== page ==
Unlikely causes of dementia

An article on the history of dementia lists the somewhat odd causes for the degenerative brain condition as given by the pioneering French psychiatrist Jean Etienne Esquirol in 1838:

Menstrual disorders, Sequelae [consequences] of delivery, Head injuries, Progression of age, Ataxic fever, Hemorrhoids surgery, Mania and monomania, Paralysis, Apoplexy, Syphilis, Mercury abuse, Dietary excesses, Wine abuse, Masturbation, Unhappy love, Fears, Political upheavals, Unfulfilled ambitions, Poverty, Domestic problems

Although there are clearly some rather bizarre causes in the list, it’s worth noting that 19th century physicians didn’t always make a clear distinction between different forms of perceived ‘madness’ and had little grasp of what contributed to mental instability.

However, the list was clearly a big advance from the causes put forward by the Ancient Greek writer Solon who said dementia was caused by “physical pain, violence, drugs, old age or the persuasion of a woman”!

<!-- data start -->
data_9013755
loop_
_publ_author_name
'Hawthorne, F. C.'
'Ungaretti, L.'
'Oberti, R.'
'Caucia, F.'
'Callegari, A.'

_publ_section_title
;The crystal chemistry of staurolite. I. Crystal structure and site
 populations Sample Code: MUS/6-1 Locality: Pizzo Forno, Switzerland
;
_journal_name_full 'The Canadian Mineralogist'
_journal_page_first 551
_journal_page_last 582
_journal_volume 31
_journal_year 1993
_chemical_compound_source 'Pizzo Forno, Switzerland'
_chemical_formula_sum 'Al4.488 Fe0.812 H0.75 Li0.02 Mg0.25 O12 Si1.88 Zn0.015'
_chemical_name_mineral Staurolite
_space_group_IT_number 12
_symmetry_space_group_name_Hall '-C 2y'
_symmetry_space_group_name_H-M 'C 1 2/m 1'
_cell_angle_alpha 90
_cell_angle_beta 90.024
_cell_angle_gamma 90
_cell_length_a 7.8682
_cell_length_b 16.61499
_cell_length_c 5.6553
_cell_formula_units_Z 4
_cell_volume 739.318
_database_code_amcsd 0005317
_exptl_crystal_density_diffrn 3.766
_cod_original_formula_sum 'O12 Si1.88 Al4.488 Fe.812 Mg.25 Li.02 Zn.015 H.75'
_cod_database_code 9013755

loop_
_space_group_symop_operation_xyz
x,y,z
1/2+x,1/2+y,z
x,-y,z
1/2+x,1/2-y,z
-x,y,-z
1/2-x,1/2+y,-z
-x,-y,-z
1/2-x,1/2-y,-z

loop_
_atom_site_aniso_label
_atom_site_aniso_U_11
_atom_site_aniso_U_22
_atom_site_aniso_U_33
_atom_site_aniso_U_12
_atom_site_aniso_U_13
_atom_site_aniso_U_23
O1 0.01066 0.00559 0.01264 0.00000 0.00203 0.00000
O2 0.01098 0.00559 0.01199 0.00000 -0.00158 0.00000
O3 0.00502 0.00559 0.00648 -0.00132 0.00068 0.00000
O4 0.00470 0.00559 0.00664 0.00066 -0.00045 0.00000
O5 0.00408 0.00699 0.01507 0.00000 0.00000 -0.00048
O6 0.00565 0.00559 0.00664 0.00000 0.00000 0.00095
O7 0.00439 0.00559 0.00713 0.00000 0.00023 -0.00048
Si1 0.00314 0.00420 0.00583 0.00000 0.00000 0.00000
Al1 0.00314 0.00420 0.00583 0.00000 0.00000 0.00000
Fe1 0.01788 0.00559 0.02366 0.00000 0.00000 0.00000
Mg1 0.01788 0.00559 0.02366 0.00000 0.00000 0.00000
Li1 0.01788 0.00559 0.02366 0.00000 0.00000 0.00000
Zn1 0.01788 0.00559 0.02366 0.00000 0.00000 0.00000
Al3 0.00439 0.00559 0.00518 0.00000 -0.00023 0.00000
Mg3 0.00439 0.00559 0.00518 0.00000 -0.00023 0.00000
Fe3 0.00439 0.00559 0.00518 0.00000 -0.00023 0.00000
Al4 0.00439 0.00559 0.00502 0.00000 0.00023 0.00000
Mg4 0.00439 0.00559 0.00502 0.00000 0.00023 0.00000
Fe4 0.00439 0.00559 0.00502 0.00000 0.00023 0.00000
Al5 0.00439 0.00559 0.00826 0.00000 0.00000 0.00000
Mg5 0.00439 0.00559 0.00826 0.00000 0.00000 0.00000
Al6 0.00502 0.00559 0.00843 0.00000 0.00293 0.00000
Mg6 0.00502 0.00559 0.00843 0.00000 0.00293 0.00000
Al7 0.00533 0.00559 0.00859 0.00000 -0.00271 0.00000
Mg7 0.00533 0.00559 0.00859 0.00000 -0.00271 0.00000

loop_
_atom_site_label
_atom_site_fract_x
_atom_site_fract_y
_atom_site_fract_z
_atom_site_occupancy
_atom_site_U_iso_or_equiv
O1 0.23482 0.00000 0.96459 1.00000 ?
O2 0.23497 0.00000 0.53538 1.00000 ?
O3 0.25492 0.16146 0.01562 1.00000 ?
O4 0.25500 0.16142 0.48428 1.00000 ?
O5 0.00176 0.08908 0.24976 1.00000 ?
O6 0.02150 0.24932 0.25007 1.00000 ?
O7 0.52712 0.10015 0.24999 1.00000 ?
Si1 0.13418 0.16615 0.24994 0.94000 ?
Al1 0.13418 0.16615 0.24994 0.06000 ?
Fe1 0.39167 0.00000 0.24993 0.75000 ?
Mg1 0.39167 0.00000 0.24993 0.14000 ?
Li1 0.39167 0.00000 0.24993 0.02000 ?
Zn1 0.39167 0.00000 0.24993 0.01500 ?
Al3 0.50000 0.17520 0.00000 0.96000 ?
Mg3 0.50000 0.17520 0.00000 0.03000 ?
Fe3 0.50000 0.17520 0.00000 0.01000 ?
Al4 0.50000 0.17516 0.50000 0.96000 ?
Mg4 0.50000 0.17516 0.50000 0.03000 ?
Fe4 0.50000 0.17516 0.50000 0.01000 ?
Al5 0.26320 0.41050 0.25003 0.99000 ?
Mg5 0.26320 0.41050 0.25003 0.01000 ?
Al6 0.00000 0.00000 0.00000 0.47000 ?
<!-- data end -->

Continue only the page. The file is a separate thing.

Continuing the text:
Dementia is actually a decline in mental function that happens more quickly than would be expected from normal ageing and is usually accompanied by clearly detectable neurological degeneration – such as in Alzheimer’s disease or vascular dementia.

Link to locked academic article on the history of dementia.

2 thoughts on “Unlikely causes of dementia”

  1. Actually the list described above cannot really be called strange from an historical point of view. If you look at the early work of the phrenologists – people like Gall and Spurzheim – this list is instantly recognizable. Spurzheim’s book on insanity lists very similar causes. There is, in addition, the fact that even in the 1830s, the new pathological-anatomical revolution in medicine was so new that there were generations of physicians who thought about medical problems in terms the humoral model of medicine. The list you give here could have easily been pulled from George Cheyne’s “The English Malady.” You see similar considerations showing up in Parkinson’s treatise on the shaking palsy. Add into this context: a rich milieu of nascent capitalism, new nationalisms, and industrialization, and it becomes easy to see how the rapid transformation of society and culture in France, Britain, and other places would have concerned figures like Esquirol.

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